Modernizing Authentication — What It Takes to Transform Secure Access
on Wednesday warned of another critical security hole in Microsoft virtual machine (VM) that could allow an intruder to take control of vulnerable Windows systems.
The latest alert comes on the heels of another Microsoft VM vulnerability which was detected and patched last December.
The software giant slapped its maximum security rating on the latest flaw and urged VM users to install build 3810 or later. "All builds of the Microsoft VM up to and including build 5.0.3809 are affected by these vulnerabilities," the company warned.
Microsoft VM is a virtual machine for the Win32 environment and ships in most versions of Windows and Internet Explorer.https://l1.cdn.qnsr.com/log/p.gif?;n=203;c=204650394;s=9477;x=7936;f=201801171506010;u=j;z=TIMESTAMP;a=20392931;e=iThe alert cautioned that the security vulnerability affects the ByteCode Verifier component of the Microsoft VM, and results because the ByteCode verifier does not correctly check for the presence of certain malicious code when a Java applet is being loaded.
"The attack vector for this new security issue would likely involve an attacker creating a malicious Java applet and inserting it into a web page that when opened, would exploit the vulnerability. An attacker could then host this malicious web page on a web site, or could send it to a user in e-mail," the company said.
For a Web-based attack to be successful, Microsoft said a user would have to be lured into visiting a web site that the attacker controlled.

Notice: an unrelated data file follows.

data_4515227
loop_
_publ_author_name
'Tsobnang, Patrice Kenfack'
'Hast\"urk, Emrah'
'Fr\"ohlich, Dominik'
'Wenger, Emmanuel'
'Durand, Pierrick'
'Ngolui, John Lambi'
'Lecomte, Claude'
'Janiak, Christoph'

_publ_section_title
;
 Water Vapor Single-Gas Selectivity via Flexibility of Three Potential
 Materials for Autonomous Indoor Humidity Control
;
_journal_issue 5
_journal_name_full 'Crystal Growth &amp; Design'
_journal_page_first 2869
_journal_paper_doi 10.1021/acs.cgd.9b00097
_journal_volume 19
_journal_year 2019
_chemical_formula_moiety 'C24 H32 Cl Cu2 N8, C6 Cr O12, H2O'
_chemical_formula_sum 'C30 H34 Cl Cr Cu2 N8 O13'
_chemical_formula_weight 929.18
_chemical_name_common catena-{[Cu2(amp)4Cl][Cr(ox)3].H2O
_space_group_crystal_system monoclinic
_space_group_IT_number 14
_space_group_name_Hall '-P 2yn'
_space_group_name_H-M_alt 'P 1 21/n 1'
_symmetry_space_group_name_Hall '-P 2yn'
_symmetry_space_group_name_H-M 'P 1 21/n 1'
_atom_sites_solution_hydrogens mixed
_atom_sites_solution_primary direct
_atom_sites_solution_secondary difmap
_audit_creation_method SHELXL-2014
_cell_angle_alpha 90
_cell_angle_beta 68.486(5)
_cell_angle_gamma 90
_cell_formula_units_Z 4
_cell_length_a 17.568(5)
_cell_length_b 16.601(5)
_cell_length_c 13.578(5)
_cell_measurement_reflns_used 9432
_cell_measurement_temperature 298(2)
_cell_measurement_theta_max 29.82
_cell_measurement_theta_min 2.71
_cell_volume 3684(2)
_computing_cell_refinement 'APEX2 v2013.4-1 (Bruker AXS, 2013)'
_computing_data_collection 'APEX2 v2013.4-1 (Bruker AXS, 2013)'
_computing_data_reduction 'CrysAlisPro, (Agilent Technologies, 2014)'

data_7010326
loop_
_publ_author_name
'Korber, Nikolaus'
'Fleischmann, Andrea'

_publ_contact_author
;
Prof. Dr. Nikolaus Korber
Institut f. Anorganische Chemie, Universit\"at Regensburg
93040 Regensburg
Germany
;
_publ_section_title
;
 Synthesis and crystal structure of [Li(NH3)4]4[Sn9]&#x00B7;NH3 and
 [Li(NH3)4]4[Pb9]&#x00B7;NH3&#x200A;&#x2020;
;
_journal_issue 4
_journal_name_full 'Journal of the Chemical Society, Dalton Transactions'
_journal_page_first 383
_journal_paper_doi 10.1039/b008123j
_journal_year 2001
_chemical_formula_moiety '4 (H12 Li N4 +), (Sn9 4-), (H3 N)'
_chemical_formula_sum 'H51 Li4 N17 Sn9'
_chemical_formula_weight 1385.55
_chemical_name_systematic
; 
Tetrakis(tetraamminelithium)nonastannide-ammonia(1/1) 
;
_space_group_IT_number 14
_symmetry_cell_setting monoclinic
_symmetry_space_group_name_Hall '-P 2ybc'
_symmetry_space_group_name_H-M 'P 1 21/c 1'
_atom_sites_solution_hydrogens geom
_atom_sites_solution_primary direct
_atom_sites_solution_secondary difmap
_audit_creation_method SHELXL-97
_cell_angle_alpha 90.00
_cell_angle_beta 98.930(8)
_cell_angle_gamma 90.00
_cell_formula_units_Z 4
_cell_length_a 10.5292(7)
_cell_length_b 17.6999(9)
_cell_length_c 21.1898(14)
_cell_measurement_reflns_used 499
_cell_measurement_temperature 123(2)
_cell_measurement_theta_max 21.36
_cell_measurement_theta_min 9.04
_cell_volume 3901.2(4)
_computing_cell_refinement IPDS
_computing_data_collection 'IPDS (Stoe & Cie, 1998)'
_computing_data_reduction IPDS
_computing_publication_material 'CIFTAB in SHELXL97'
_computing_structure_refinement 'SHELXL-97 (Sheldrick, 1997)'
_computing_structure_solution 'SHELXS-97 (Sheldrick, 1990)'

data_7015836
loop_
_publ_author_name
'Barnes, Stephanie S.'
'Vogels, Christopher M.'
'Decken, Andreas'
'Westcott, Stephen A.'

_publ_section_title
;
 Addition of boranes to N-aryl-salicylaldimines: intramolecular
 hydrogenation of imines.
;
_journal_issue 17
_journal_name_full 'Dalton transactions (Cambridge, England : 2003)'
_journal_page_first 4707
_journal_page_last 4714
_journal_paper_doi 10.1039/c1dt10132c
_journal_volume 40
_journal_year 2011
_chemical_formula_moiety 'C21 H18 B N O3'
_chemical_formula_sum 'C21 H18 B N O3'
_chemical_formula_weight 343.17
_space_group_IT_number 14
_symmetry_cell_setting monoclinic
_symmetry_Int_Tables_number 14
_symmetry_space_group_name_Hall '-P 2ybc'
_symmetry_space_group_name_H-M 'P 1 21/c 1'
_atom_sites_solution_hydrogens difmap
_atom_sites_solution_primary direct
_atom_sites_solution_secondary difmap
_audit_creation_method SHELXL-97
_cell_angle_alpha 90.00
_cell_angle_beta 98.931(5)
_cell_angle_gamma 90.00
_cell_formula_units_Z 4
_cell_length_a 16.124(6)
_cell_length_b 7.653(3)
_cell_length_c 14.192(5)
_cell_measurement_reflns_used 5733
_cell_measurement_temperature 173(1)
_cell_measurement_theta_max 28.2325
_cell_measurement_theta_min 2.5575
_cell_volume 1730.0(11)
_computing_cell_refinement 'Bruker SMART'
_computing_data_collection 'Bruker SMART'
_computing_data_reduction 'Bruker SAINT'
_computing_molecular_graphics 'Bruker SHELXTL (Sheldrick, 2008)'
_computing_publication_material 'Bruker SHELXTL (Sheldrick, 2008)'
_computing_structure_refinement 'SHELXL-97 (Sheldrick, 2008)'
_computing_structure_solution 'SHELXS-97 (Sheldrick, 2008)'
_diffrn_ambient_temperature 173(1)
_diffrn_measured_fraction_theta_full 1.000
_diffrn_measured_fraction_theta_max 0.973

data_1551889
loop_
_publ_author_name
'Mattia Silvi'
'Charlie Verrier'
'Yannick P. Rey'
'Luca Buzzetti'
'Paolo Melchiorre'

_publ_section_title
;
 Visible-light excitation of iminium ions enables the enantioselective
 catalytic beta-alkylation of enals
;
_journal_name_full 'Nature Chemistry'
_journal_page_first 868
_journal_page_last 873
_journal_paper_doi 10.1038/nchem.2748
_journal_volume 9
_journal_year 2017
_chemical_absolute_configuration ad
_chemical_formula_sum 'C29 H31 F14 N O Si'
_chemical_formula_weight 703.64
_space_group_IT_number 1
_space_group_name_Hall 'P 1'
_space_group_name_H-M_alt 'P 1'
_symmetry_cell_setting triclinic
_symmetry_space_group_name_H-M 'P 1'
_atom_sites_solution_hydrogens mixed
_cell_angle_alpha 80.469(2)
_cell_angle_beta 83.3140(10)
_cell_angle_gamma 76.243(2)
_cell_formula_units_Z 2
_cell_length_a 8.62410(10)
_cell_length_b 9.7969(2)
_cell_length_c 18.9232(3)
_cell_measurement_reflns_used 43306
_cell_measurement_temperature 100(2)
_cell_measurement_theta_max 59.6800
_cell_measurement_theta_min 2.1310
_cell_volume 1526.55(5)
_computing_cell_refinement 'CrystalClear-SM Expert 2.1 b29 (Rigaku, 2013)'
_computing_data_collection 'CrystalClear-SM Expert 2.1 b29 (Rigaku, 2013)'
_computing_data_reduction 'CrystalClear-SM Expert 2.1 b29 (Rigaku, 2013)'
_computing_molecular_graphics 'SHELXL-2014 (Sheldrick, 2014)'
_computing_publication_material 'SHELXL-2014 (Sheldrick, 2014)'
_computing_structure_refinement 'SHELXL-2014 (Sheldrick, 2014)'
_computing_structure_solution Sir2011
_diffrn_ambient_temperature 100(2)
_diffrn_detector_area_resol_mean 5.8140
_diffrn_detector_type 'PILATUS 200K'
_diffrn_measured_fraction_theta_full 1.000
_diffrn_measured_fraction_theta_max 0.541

Because Java applets are disabled within the Restricted Sites Zone, any mail client that opened HTML mail within the Restricted Sites Zone, such as Outlook 2002, Outlook Express 6, or Outlook 98 or 2000 when used in conjunction with the Outlook Email Security Update, would not be at risk from the mail-based attack vector.
The latest security hole would only allow an intruder to gain the privileges of the user, the company said, noting that customers who operate with less than administrative privileges would be at less risk from the vulnerability. It urged IT administrators to limit the risk posed to their users by using application filters at the firewall to inspect and block mobile code.
The company also released the 12th security alert for the year, warning of a flaw in the Winsock Proxy Service and ISA Firewall Service that could lead to denial-of-service scenarios.
The company urged sysadmins running Microsoft Proxy Server 2.0 or Microsoft Internet Security and Acceleration (ISA) Server 2000 to apply a patch to fix the vulnerability.
An attacker on the internal network could target the flaw and send a specially crafted packet that would cause the server to stop responding to internal and external requests. Receipt of such a packet would cause CPU utilization on the server to reach 100 percent, making the server unresponsive.
The Winsock Proxy service and Microsoft Firewall service work with FTP, telnet, mail, news, Internet Relay Chat (IRC), or other client applications that are compatible with Windows Sockets (Winsock).